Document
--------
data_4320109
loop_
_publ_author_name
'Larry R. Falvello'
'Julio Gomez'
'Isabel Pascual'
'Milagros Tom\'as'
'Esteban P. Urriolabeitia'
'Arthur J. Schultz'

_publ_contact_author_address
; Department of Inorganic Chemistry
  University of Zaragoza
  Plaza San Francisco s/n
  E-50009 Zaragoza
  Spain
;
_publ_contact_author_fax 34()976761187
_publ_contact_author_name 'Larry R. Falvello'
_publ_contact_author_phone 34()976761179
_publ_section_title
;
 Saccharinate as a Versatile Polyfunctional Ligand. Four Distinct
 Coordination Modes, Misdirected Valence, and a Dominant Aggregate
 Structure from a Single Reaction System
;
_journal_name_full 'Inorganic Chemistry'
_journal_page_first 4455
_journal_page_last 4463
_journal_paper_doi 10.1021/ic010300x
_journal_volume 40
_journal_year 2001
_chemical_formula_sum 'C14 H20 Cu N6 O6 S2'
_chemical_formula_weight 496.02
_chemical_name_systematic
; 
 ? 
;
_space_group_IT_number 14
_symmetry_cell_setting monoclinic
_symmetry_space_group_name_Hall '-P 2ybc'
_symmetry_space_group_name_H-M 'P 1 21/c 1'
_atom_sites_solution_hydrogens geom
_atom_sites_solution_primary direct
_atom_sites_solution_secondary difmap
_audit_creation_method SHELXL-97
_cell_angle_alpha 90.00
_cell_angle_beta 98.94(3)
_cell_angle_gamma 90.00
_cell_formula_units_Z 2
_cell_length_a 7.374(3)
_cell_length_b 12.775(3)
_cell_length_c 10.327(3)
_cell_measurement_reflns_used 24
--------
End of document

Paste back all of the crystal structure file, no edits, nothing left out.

data_4320109
loop_
_publ_author_name
'Larry R. Falvello'
'Julio Gomez'
'Isabel Pascual'
'Milagros Tom\'as'
'Esteban P. Urriolabeitia'
'Arthur J. Schultz'

_publ_contact_author_address
; Department of Inorganic Chemistry
  University of Zaragoza
  Plaza San Francisco s/n
  E-50009 Zaragoza
  Spain
;
_publ_contact_author_fax 34()976761187
_publ_contact_author_name 'Larry R. Falvello'
_publ_contact_author_phone 34()976761179
_publ_section_title
;
 Saccharinate as a Versatile Polyfunctional Ligand. Four Distinct
 Coordination Modes, Misdirected Valence, and a Dominant Aggregate
 Structure from a Single Reaction System
;
_journal_name_full 'Inorganic Chemistry'
_journal_page_first 4455
_journal_page_last 4463
_journal_paper_doi 10.1021/ic010300x
_journal_volume 40
_journal_year 2001
_chemical_formula_sum 'C14 H20 Cu N6 O6 S2'
_chemical_formula_weight 496.02
_chemical_name_systematic
; 
 ? 
;
_space_group_IT_number 14
_symmetry_cell_setting monoclinic
_symmetry_space_group_name_Hall '-P 2ybc'
_symmetry_space_group_name_H-M 'P 1 21/c 1'
_atom_sites_solution_hydrogens geom
_atom_sites_solution_primary direct
_atom_sites_solution_secondary difmap
_audit_creation_method SHELXL-97
_cell_angle_alpha 90.00
_cell_angle_beta 98.94(3)
_cell_angle_gamma 90.00
_cell_formula_units_Z 2
_cell_length_a 7.374(3)
_cell_length_b 12.775(3)
_cell_length_c 10.327(3)
_cell_measurement_reflns_used 24